Older Skakel Still Suspect in Moxley Death.
by J.A. Johnson Jr., Greenwich Time
While the grand jury investigating the Martha Moxley, murder has been focusing its attention on Michael Skakel, the suspect's brother still remains under suspicion in connection with the Greenwich teenager's 1975 slaying.
As the last person to be seen with Moxley the evening she was killed - together with the fact the murder weapon came from his house and other reasons - Thomas Skakel was the suspect on whom authorities concentrated for much of the past two decades.
But since the grand jury was convened in June, Michael Skakel appears to have emerged as the prime suspect, asprosecutors set their sights on possibly incriminating statements he allegedly made while undergoing alcohol abuse rehabilitation a few years after the murder of his 15-year-old Greenwich neighbor. In addition to former fellow residents of a rehab center, including Michael's roommate, the grand jury has heard testimony from the suspect's boyhood best friend as, well as a brother and two cousins who had helped corroborate the alibi he gave police 23 years ago.
So why have prosecutors not called Thomas grandjury and offered him - as they did a third suspect in the case - immunity from prosecution in return for what he might know about the murder?
Except for Thomas, the only suspect identifiey by police until 1995 had been Kenneth Littleton, then a 23-year-old teacher at the private Brunswick School in Greenwich who was hired as a live-in tutor for the Skakel brothers and moved into their house the night of the murder. Littleton appeared at the Fairfield County Courthouse in Bridgeport Aug. 4, at which time he was given immunity before giving nearly two hours of testimony in the sealed grand jury room.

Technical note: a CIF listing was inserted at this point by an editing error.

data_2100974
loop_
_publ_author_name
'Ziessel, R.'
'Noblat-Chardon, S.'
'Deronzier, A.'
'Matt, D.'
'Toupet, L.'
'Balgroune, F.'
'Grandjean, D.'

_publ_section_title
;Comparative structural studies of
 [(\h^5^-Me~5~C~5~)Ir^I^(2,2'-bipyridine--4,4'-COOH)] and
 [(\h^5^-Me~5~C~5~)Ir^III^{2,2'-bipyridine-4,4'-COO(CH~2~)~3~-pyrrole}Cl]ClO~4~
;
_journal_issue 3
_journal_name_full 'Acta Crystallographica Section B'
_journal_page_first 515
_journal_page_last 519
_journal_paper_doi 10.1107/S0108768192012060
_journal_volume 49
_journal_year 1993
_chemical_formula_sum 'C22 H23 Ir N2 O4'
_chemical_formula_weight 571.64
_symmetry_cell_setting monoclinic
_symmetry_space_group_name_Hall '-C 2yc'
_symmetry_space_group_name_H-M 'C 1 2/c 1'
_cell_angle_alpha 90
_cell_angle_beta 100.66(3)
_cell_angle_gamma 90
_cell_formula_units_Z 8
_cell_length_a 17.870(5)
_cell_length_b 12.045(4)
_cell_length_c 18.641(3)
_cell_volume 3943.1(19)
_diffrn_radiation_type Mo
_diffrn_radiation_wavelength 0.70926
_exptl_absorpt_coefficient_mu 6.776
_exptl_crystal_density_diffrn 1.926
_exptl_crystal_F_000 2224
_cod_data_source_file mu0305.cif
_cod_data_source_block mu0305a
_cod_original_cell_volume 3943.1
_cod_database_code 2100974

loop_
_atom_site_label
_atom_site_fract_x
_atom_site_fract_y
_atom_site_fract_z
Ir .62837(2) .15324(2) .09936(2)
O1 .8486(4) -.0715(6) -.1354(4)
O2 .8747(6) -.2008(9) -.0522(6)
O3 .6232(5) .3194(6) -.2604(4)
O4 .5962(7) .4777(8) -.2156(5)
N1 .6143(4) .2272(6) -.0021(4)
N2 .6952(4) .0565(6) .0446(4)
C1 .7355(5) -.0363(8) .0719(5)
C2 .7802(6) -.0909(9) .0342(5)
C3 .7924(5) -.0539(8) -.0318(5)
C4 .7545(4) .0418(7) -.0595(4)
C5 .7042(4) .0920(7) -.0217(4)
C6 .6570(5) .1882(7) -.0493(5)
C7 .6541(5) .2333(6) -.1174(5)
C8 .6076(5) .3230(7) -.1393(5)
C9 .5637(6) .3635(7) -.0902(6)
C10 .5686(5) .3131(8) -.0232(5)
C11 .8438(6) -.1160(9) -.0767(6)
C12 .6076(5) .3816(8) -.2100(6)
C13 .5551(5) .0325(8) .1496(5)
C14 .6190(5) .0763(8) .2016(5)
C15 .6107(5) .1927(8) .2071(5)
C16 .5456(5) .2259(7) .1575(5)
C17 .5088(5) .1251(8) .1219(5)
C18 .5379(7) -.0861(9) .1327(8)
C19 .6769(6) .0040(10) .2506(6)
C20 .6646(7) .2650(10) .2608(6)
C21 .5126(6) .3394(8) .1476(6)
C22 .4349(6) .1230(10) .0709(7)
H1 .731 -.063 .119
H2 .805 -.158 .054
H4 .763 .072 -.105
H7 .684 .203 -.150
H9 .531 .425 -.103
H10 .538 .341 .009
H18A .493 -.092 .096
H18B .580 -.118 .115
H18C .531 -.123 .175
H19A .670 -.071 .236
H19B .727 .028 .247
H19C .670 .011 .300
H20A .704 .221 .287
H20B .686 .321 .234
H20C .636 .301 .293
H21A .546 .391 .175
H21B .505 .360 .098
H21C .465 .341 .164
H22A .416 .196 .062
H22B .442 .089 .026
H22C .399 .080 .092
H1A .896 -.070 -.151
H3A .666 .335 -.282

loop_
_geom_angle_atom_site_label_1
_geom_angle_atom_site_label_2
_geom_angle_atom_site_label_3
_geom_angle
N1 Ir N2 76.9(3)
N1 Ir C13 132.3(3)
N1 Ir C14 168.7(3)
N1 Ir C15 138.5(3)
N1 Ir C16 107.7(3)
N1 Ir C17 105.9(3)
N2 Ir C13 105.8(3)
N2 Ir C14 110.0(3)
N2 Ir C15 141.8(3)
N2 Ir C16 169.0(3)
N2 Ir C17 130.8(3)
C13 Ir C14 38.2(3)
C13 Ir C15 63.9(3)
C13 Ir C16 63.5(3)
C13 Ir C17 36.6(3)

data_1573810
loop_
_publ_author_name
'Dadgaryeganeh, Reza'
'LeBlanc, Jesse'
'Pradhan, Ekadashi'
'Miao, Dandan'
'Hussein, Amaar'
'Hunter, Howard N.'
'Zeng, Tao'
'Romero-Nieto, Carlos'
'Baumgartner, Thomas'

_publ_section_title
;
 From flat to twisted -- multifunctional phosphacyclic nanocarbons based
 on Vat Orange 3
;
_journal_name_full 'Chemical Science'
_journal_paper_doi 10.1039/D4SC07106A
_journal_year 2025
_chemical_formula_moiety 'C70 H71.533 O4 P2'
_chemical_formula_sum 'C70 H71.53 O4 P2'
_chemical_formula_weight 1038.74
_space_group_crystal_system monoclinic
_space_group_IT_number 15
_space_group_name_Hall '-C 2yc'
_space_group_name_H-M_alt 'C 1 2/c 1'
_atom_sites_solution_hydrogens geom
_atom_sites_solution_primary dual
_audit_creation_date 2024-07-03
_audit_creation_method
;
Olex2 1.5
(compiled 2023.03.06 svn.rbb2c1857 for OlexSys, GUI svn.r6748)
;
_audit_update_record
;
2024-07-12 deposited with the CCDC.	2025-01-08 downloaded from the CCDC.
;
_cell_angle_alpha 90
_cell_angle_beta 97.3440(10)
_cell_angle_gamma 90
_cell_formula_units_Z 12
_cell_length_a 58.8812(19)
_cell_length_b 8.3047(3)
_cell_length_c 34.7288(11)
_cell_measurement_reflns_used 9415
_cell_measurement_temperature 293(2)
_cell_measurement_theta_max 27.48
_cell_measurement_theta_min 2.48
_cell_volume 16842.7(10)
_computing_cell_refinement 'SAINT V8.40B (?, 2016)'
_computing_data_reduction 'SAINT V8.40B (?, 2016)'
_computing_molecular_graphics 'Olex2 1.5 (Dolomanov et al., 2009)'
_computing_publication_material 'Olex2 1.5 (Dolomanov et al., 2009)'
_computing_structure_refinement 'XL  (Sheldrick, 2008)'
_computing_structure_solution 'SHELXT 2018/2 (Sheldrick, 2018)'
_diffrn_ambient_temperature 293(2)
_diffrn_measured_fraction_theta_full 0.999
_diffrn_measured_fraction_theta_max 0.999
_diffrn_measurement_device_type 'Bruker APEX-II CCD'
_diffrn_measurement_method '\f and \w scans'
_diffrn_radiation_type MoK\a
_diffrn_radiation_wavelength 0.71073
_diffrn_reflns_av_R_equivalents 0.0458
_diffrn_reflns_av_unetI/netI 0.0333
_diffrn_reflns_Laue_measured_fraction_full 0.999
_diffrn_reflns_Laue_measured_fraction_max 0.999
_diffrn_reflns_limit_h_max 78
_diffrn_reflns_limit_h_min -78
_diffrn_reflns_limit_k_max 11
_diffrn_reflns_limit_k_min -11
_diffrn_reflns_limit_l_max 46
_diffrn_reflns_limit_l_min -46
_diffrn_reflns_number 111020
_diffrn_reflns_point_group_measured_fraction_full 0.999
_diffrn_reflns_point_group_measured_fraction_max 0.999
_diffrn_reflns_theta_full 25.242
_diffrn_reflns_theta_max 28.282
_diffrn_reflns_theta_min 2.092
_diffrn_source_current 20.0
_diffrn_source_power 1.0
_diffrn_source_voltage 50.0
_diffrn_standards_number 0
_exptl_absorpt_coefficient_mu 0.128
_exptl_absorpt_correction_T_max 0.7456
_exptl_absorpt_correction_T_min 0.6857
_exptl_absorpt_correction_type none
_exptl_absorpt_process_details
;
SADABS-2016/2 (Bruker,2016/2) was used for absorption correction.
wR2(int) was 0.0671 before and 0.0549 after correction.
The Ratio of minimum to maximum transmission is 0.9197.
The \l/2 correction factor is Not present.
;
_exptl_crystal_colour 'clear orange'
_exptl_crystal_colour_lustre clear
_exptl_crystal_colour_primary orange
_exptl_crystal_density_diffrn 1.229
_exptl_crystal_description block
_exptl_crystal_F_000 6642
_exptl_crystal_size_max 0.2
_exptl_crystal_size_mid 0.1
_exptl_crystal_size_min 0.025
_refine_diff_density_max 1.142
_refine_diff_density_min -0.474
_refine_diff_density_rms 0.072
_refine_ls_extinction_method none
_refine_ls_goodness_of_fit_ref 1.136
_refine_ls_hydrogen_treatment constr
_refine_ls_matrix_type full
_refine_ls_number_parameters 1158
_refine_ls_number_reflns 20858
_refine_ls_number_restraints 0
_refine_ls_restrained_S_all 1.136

Some observers who have closely followed developments in the Moxley investigation believe it is only a matter of time before Michael's older brother will be offered such a deal, but only as the grand jury nears completion of its investigation. Others said no deal will be extended if prosecutors suspect Thomas played an active role in covering the crime. None say they think Thomas will be charged as the murderer.
State's Attorney Jonathan Benedict, who asked for the grand jury and is assisting with the probe, declined comment. Benedict's lead
investigator on the Moxley case, Inspector Frank Garr, would only confirm that both, Skakel brothers remain suspects. Thomas
Skakel's attorney, Emanuel Margolis, also declined comment. The Stamford criminal defense attorney would only confirm that client had not been subpoenaed, and that he had not been approached with an offer of immunity.
Retired Greenwich Police detective Stephen Carroll, who was the senior local investigator on the Moxley case before retiring in 1978, had suspected Tbomas of committing the murder until recent developments - especially the allegations of Michael Skakel's possibly incriminating statements - caused him to change his mind.
"We were zeroing in on Tommy at the time because he was the last to be seen with her," Carroll said last week. "I now believe the guilty person is Michael, but I also think that Tommy, if he didn't commit the murder, was definitely part and parcel of it. Michael may have gotten help from his brother in hiding the body, so that's why I think Tommy should definitely remain a suspect."
Carroll said crime scene analysis found that after Moxley was bludgeoned with a golf club and then stabbed with the club's broken handle, the girl lay bleeding for some time before being dragged beneath a tree on the side of her parents' Walsh Lane estate, where her body was found the next day.